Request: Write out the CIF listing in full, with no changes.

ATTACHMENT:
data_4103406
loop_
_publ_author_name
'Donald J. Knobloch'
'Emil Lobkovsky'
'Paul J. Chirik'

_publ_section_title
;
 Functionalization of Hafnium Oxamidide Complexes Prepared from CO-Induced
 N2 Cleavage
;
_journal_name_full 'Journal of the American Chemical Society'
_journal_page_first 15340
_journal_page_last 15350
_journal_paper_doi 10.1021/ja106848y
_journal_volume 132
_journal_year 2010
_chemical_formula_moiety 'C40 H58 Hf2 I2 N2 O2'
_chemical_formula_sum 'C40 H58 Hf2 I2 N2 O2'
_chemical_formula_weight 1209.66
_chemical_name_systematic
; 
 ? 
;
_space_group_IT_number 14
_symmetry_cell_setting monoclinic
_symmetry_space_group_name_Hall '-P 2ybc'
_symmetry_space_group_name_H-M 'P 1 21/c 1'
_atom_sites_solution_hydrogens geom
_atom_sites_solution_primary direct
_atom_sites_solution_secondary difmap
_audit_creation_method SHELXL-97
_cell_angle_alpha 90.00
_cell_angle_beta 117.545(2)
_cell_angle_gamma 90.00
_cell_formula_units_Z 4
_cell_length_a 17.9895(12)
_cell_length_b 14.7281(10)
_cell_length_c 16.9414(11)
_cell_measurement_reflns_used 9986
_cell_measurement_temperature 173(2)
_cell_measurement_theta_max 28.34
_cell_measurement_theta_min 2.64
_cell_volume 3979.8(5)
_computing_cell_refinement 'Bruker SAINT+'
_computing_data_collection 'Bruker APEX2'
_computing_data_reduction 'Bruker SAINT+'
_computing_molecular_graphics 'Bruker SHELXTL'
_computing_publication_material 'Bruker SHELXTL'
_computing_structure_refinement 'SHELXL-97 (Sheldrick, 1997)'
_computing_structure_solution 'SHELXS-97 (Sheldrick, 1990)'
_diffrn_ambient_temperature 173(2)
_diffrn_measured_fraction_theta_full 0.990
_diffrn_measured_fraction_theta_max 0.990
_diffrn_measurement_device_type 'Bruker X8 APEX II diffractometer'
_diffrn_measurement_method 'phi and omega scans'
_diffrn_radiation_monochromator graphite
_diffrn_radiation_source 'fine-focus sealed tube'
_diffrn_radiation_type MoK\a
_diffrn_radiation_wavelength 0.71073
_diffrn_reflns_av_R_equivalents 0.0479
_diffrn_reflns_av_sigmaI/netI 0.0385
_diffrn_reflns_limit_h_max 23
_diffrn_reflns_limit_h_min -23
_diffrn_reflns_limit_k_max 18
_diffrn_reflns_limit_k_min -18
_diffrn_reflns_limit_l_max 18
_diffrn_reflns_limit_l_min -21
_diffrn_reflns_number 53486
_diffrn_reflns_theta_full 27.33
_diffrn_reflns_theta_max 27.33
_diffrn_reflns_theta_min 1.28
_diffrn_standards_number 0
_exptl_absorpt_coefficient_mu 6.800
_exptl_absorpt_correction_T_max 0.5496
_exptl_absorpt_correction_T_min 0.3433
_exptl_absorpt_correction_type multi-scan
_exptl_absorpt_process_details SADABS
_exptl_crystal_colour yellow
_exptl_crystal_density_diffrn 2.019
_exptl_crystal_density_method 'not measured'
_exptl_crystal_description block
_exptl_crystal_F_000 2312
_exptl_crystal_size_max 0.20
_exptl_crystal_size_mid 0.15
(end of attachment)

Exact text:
data_4103406
loop_
_publ_author_name
'Donald J. Knobloch'
'Emil Lobkovsky'
'Paul J. Chirik'

_publ_section_title
;
 Functionalization of Hafnium Oxamidide Complexes Prepared from CO-Induced
 N2 Cleavage
;
_journal_name_full 'Journal of the American Chemical Society'
_journal_page_first 15340
_journal_page_last 15350
_journal_paper_doi 10.1021/ja106848y
_journal_volume 132
_journal_year 2010
_chemical_formula_moiety 'C40 H58 Hf2 I2 N2 O2'
_chemical_formula_sum 'C40 H58 Hf2 I2 N2 O2'
_chemical_formula_weight 1209.66
_chemical_name_systematic
; 
 ? 
;
_space_group_IT_number 14
_symmetry_cell_setting monoclinic
_symmetry_space_group_name_Hall '-P 2ybc'
_symmetry_space_group_name_H-M 'P 1 21/c 1'
_atom_sites_solution_hydrogens geom
_atom_sites_solution_primary direct
_atom_sites_solution_secondary difmap
_audit_creation_method SHELXL-97
_cell_angle_alpha 90.00
_cell_angle_beta 117.545(2)
_cell_angle_gamma 90.00
_cell_formula_units_Z 4
_cell_length_a 17.9895(12)
_cell_length_b 14.7281(10)
_cell_length_c 16.9414(11)
_cell_measurement_reflns_used 9986
_cell_measurement_temperature 173(2)
_cell_measurement_theta_max 28.34
_cell_measurement_theta_min 2.64
_cell_volume 3979.8(5)
_computing_cell_refinement 'Bruker SAINT+'
_computing_data_collection 'Bruker APEX2'
_computing_data_reduction 'Bruker SAINT+'
_computing_molecular_graphics 'Bruker SHELXTL'
_computing_publication_material 'Bruker SHELXTL'
_computing_structure_refinement 'SHELXL-97 (Sheldrick, 1997)'
_computing_structure_solution 'SHELXS-97 (Sheldrick, 1990)'
_diffrn_ambient_temperature 173(2)
_diffrn_measured_fraction_theta_full 0.990
_diffrn_measured_fraction_theta_max 0.990
_diffrn_measurement_device_type 'Bruker X8 APEX II diffractometer'
_diffrn_measurement_method 'phi and omega scans'
_diffrn_radiation_monochromator graphite
_diffrn_radiation_source 'fine-focus sealed tube'
_diffrn_radiation_type MoK\a
_diffrn_radiation_wavelength 0.71073
_diffrn_reflns_av_R_equivalents 0.0479
_diffrn_reflns_av_sigmaI/netI 0.0385
_diffrn_reflns_limit_h_max 23
_diffrn_reflns_limit_h_min -23
_diffrn_reflns_limit_k_max 18
_diffrn_reflns_limit_k_min -18
_diffrn_reflns_limit_l_max 18
_diffrn_reflns_limit_l_min -21
_diffrn_reflns_number 53486
_diffrn_reflns_theta_full 27.33
_diffrn_reflns_theta_max 27.33
_diffrn_reflns_theta_min 1.28
_diffrn_standards_number 0
_exptl_absorpt_coefficient_mu 6.800
_exptl_absorpt_correction_T_max 0.5496
_exptl_absorpt_correction_T_min 0.3433
_exptl_absorpt_correction_type multi-scan
_exptl_absorpt_process_details SADABS
_exptl_crystal_colour yellow
_exptl_crystal_density_diffrn 2.019
_exptl_crystal_density_method 'not measured'
_exptl_crystal_description block
_exptl_crystal_F_000 2312
_exptl_crystal_size_max 0.20
_exptl_crystal_size_mid 0.15